Some of us invariably grumble from time to time about picture quality when we go out to watch a movie – blurry focus and off-kilter framing are two of the more common irks – but a small band of cinemagoers grouse about the inadequacies of the cinema experience in a very different context. It is reasonable to assume these are people for whom whiz-bang special effects mean very little, unless they are accompanied by cutting edge sound design. I’m talking about a community of film buffs who go to the cinema despite being vision impaired and, in some cases, totally blind.

When I wrote a feature a while back about blind cricket players I spoke to blind people who told me they sometimes attend movies accompanied by friends, who throughout the film keep them quietly informed about what is happening on screen. This process is less than ideal for obvious reasons (try it at a media screening and good luck getting out alive) but there is a formalised version of it that allows people without sight to absorb film and TV with a high level of comprehension. It’s called audio description and consists of an extensive voice over track that narrates visual activity including settings, colours, costumes and expressions.

The Accessible Cinema initiative, funded by the Commonwealth Department of Health and Ageing, will rollout audio description technology to 12 independent cinemas in the country by the end of 2009. This represents a significant step forward for the vision impaired cinema-going community, who have long campaigned for greater accessibility. The technology is already available at some venues including Melbourne’s Cinema Nova, which officially launched Accessible Cinema last Thursday, becoming the first cinema in Melbourne to offer a regular season of audio described films.

This kind of initiative is understandably exciting for film buffs like 31-year-old Amanda Tink, who, born blind from a rare degenerative disease called Leber’s Congenital Amaurosis, has watched hundreds of movies over the years but hasn’t in the strictest sense seen any of them. Earlier this year Tink become one of – probably the, though these things can be difficult to prove – first blind film reviewers in Australia. She appears semi-regularly on Brisbane radio station B105 with a deaf movie buff in a segment called Hear No Movie See No Movie.

Tink told me she’s chuffed about the introduction of Accessible Cinema but says cinema has a long way to go before it can be regarded as relatively equitable for all demographics. The ratio of audio described cinemas in Australia, even after the national rollout of Accessible Cinema concludes, will amount to around the same ratio as the number of audio described DVDs (about two percent) which is well below countries such as England and the USA.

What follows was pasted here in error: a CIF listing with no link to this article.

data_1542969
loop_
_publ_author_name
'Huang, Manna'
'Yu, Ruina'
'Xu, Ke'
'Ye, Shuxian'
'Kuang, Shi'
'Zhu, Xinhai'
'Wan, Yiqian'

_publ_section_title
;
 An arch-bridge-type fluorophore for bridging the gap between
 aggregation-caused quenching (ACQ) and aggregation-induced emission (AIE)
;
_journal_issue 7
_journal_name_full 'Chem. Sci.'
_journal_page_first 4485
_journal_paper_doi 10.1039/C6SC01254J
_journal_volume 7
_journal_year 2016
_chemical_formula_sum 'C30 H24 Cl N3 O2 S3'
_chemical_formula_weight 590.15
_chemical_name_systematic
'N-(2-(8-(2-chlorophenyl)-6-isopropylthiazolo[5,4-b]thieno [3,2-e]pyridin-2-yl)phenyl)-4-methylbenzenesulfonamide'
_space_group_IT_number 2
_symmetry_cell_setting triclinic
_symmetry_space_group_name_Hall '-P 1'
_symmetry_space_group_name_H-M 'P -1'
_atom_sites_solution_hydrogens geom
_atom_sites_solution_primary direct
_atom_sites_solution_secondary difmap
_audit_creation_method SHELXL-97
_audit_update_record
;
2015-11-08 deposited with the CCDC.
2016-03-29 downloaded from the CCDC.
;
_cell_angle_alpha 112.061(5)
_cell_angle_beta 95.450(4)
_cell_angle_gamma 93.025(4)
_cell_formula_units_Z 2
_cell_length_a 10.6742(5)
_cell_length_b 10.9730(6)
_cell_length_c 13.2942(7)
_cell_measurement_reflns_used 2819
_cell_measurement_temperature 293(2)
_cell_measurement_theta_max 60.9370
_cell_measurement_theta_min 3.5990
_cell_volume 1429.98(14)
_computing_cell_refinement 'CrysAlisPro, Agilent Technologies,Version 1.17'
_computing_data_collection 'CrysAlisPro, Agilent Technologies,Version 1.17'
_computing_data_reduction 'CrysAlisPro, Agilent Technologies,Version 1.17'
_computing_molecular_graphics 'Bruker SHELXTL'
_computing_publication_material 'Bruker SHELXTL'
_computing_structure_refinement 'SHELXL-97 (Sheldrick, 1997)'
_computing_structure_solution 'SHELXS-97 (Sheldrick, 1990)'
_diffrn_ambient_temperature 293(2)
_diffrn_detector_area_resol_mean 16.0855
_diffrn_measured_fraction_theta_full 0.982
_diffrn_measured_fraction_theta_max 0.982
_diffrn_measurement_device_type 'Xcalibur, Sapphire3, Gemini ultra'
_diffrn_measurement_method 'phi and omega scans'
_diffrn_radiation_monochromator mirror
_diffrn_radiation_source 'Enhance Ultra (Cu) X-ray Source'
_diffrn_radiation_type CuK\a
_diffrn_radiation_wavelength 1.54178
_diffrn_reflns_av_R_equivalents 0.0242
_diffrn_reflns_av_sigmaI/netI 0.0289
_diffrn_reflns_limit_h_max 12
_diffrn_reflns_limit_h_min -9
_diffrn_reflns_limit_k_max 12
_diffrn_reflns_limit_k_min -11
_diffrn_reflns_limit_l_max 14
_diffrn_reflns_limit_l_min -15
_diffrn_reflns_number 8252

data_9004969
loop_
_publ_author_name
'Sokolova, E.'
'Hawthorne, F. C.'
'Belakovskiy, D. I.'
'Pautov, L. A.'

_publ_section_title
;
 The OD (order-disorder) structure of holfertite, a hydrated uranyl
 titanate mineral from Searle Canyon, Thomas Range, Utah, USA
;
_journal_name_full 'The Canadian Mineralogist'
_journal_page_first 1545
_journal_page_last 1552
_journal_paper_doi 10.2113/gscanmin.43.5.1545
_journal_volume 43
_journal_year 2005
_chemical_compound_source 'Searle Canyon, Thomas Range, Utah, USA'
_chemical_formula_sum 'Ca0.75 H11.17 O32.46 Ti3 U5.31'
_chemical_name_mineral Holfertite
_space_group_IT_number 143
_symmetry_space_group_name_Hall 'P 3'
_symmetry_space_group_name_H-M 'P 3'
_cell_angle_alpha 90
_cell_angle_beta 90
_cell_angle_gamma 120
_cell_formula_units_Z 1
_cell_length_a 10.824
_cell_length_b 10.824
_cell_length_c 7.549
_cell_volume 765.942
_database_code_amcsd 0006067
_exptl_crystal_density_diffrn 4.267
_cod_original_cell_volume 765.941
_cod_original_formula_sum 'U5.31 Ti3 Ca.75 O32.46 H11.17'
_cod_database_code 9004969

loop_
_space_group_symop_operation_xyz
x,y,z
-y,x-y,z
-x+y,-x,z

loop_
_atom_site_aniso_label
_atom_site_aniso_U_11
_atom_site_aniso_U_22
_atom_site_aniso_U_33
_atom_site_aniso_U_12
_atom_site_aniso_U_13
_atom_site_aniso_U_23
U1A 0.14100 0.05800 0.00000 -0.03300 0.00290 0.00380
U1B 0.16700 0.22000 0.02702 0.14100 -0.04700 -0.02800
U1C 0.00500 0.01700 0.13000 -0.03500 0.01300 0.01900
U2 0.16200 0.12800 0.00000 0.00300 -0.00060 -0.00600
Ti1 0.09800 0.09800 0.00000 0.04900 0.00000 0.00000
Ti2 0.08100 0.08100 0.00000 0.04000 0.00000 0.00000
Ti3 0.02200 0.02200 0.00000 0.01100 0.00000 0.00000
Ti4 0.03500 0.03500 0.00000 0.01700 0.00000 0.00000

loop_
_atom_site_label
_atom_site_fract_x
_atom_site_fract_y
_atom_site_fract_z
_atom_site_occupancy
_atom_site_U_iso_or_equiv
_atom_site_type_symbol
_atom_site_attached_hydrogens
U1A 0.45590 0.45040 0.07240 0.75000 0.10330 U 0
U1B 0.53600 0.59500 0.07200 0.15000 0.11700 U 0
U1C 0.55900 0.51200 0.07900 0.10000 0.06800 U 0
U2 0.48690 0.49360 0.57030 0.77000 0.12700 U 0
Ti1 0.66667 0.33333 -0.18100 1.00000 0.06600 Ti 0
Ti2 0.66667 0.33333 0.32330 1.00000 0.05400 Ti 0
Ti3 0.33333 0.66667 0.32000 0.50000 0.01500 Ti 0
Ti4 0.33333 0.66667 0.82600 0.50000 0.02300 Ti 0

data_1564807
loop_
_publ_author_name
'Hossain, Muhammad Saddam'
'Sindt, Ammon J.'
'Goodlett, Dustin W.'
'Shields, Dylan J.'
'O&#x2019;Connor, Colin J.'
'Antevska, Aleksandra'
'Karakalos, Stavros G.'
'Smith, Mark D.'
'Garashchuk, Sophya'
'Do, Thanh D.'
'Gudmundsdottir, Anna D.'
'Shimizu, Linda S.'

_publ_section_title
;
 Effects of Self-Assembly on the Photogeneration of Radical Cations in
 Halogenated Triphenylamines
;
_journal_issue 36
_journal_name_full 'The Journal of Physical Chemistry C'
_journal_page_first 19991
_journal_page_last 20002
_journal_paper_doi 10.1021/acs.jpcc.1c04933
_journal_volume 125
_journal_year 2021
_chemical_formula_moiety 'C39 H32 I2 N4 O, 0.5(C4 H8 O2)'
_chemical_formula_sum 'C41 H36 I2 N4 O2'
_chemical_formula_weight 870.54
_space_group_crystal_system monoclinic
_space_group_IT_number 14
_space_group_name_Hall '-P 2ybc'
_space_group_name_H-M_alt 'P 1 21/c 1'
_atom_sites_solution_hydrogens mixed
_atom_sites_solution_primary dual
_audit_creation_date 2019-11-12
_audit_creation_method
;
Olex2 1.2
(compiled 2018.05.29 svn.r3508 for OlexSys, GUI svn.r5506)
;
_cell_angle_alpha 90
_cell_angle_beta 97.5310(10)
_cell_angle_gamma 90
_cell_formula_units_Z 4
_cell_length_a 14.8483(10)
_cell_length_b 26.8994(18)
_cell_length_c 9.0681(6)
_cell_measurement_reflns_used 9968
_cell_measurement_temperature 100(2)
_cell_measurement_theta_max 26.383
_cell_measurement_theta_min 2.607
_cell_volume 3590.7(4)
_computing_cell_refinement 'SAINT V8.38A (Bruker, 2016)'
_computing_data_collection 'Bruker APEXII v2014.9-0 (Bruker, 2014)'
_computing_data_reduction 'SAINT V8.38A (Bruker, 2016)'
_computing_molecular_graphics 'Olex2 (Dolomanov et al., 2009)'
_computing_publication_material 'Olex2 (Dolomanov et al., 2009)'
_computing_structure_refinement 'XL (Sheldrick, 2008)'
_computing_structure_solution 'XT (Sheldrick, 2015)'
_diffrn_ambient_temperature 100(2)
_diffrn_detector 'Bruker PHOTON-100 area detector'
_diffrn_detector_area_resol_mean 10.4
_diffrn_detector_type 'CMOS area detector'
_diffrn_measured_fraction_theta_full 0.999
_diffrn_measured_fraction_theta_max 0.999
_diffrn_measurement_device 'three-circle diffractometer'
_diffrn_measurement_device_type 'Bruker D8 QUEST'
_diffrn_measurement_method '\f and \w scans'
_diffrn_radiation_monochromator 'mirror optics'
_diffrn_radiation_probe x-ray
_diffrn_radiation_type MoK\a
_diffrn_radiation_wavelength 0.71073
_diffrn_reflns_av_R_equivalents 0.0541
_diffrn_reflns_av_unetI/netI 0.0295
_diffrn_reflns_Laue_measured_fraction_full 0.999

“It’s great that it is happening but a lot more needs to happen,” Tink says. “I’m very excited. There are so many things running around in my head. It’s something they’ve had in the U.S. for a long time and I’ve been desperate to experience it.”

Each of the 12 Accessible Cinema venues will feature one audio description-enabled screen. Patrons who wish to attend an audio described session request it when purchasing a ticket and listen via a headset. Most audio descriptions are imported from the UK; those featuring Australian voices are considered rarities.

The major distributional stumbling block for Media Access Australia and the Independent Cinemas Association of Australia, the two organisations driving Accessible Cinema, is ongoing reluctance from all the major movie exhibition chains (Hoyts, Village, Greater Union and Birch Carroll & Coyle) to implement the technology.

“Australia is quite a way behind in terms of our cinema accessibility. We would like to see major expansion, especially amongst the major chains,” says Allayne Woodford, Media Access Australia’s Cinema Project Manager.

“Meetings with the major chains have been described as glacial (but) we’ve had a very different reaction from the independent cinemas. They seem very willing and have been very positive about it but the major chains have not come to the party. They are putting up many barriers to expanding their services.”

These barriers include the big C word – cost – but Woodford argues that most of the technology is already in place.

Blind Citizens Australia (BCA) informed me that they are currently supporting nine disability discrimination complaints being lodged with the Australian Human Rights Commission by people who are blind or vision impaired. The BCA wrote: “these discrimination complaints are being lodged against Australia’s cinema screens which offer captioned screenings for patrons who are deaf or hearing impaired but do not provide audio description for patrons who are blind or vision impaired, even though the equipment is readily available.”

Now is as good a time as any for the big guns to follow independent cinema’s lead, because without the assistance of major exhibitors the ratio of audio description-enabled venues in Australia will always remain well below the 10 percent mark. Accessible Cinema is partly the result of many years of lobbying from the blind and vision impaired community and they are prepared for many more.